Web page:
• This correlation between the top tax rate and proportion of total income taxes paid by the top 1% continues all the way through to this day.

Incentives drive behaviour, these are the results of the incentives created by high top tax rates

  • The top 1% of income earners are also the most sensitive taxpayers to tax rate changes as they have the most to lose if unaddressed and they also have the means to make adjustments to their situations
  • Incomes earned by the top 1% are the most variable, because those earning this much money don’t desperately need it. Unlike a middle income earner who may need every cent of their paycheck to afford their car or mortgage or private school fees for their children.
  • The top 1% can leave money in company structures and only take dividends for the amounts they want to spend, not the total amount they've earned, as they again don’t need all the money
  • When the top marginal tax rate is 94% like it was in the USA in 1944 there is a massive incentive to earn less taxable income and to instead switch to earning more tax exempt or more lightly taxed income
  • There is also a massive incentive to find great accountants and lawyers who can maximise every loophole and concession available
  • In addition there is a massive incentive to find great lobbyists to convince parliament/congress to introduce specific tax concessions that benefit them (for example: green tech credits and electric vehicle rebates)
  • The income they do earn will be sheltered away from the people trying to tax it (legally), via onshore company and trust structures, and offshore company and trust structures in tax havens, or by buying assets directly in other family members names instead of their own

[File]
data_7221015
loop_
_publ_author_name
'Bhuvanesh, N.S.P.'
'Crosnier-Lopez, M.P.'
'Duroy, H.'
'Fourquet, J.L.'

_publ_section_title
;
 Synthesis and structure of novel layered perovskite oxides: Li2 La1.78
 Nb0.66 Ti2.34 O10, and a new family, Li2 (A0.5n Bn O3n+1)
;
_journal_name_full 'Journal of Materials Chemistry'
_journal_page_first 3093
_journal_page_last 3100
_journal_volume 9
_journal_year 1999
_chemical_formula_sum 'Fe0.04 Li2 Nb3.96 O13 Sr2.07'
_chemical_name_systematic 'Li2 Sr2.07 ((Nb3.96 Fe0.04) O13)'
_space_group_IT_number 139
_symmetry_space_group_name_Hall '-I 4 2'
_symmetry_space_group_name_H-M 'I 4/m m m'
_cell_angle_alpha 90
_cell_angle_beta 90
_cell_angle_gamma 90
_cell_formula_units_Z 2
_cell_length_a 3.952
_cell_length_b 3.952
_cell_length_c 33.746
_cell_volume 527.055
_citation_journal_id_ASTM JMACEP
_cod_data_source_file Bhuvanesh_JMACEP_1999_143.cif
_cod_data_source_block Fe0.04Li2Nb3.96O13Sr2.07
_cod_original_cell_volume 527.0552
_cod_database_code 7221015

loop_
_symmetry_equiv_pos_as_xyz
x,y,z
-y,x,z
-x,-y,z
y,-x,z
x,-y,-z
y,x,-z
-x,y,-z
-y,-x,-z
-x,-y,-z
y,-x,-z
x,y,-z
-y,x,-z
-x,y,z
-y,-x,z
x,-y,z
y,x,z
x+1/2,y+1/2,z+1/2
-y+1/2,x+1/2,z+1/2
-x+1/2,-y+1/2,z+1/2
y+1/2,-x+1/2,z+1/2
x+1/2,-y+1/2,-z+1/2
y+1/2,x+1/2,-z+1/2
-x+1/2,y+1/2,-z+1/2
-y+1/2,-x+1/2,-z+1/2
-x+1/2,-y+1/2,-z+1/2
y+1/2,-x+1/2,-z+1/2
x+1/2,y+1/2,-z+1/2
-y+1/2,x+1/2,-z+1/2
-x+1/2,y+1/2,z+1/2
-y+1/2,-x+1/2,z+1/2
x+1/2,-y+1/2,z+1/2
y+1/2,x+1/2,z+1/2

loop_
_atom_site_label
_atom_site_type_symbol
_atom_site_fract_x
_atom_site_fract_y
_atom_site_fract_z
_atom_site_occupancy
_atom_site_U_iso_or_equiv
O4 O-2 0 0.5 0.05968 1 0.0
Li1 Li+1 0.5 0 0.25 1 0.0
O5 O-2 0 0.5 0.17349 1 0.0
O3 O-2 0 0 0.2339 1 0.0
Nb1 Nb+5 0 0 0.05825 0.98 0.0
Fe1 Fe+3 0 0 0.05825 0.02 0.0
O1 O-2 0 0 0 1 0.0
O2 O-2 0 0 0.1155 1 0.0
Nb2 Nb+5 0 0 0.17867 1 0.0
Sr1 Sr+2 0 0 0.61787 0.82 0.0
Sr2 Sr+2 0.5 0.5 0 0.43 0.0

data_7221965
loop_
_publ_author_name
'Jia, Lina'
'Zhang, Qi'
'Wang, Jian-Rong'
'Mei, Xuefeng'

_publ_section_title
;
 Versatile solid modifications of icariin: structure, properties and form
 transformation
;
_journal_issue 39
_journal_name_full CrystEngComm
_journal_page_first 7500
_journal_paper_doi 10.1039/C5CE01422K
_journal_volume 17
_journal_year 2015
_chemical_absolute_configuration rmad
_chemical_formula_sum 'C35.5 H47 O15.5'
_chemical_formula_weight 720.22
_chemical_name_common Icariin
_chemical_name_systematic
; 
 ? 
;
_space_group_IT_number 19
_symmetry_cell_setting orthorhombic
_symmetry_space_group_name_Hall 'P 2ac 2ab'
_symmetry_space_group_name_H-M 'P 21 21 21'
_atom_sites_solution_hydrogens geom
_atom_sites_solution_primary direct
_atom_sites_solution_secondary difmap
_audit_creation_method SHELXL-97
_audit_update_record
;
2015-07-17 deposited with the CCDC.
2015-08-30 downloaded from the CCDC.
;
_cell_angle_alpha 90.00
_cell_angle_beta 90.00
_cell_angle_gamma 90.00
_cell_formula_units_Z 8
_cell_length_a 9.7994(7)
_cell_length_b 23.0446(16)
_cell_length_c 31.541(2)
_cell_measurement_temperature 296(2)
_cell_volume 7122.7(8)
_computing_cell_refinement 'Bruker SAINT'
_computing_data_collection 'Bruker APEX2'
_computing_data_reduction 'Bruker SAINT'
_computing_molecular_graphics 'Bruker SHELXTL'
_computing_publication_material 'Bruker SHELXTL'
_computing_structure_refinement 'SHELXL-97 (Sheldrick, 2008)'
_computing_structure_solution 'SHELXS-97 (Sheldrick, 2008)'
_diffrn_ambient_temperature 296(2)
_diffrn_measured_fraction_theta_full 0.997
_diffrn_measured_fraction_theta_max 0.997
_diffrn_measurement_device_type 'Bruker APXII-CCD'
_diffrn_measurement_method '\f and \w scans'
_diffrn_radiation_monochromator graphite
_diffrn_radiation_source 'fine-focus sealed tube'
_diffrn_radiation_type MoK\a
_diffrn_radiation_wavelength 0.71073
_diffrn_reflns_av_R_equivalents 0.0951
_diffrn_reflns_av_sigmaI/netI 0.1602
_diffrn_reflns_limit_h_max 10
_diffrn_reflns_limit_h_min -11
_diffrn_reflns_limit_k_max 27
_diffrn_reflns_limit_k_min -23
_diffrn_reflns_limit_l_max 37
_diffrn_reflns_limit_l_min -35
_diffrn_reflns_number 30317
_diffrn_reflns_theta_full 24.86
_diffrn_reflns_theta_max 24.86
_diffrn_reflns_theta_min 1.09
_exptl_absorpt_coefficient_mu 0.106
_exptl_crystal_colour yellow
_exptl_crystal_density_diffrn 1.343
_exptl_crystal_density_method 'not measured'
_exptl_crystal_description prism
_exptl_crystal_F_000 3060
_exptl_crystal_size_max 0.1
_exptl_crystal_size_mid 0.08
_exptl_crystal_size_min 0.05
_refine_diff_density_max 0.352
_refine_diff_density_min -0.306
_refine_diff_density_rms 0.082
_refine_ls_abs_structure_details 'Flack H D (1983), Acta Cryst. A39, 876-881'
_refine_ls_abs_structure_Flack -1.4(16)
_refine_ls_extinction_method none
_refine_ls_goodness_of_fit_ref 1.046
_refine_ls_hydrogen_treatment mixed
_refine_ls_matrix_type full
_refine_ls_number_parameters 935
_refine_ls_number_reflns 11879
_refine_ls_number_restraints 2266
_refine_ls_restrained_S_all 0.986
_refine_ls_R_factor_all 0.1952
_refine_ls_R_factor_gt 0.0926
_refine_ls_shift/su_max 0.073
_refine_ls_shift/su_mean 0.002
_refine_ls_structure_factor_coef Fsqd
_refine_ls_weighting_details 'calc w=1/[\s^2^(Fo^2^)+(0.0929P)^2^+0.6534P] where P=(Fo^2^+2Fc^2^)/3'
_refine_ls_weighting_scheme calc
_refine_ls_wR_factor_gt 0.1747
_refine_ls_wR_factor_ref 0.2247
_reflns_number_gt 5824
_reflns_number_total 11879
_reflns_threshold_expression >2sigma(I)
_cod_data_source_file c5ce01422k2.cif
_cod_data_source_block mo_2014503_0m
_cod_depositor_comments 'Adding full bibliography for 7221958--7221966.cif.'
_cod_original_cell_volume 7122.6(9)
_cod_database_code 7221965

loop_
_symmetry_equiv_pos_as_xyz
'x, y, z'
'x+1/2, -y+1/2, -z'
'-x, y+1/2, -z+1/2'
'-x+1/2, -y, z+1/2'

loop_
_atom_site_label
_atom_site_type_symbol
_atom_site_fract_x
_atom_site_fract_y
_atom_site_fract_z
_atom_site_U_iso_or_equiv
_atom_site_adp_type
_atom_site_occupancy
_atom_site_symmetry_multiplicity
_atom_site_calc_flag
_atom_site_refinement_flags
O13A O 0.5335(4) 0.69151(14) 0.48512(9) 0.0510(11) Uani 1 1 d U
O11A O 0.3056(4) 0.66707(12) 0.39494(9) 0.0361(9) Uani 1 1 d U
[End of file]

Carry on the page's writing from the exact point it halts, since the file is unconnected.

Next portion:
• They will also invest in tax exempt government bonds and other tax exempt assets
  • Earn income streams taxed at lower rates (capital gains, etc)
  • Spend money of their businesses in less efficient ways, just to get a tax deduction, because they bear less of the cost of it being incurred
  • Transacting more frequently by barter instead of with fiat money.

The higher the top marginal rate of tax, the larger the incentive to structure your affairs in such a way that you don’t have to pay them.

When the top tax rate is reduced there is less incentive there is to spend as much time rearranging your affairs to minimise tax, and it becomes easier to just pay the taxes and move on, and instead spend more time focusing on earning more money.

For example, let’s compare a taxpayer earning $1M per year, at its peak the USA's top tax rate was 94% this meant that if they earned $1M, they would pay $940,000 in tax and would be left with $60,000 to spend. Now let say they want to engage an accountant to help them minimise their taxes and this costs them $30,000, the decrease in their take home pay is only $1,800 and the decrease in their tax bill is $28,200, effectively the tax office is paying 94% of their accountants fees for them, and if they come up with a solution that saves them just 5% in tax they’ll be left with $106,700 to spend, an almost doubling of the cash they keep

Comparing this to the low point in the USA's top tax rate of 7% they still earn $1M but this time they pay $70,000 in tax and are left with $930,000 to spend. If the accountant can reduce their tax by the same 5% and charges them the same amount of $30,000 the net cost to them is now $29,400 (93% + 5%) of $30,000) and they are left with $950,600, only a marginal increase in the cash they keep

What does this mean for tax policy going forward?

If we are at all serious about raising more revenue for the government to sustain its programs in providing public goods and services, as well as wanting to have a more progressive system where the top 1% of income earners carry a larger portion of the overall income tax burden, then we should support tax policies that lower the top tax rate (such as the stage 3 tax cuts)

But if we are content with shooting ourselves in the feet just so we can flip the bird at the top 1% of taxpayers and get the feeling we are smiting them, knowing full well it is only an illusion and it just serves to benefit them at the expense of low and middle income earners, then we can continue to lobby for the stage 3 tax cuts to be repealed.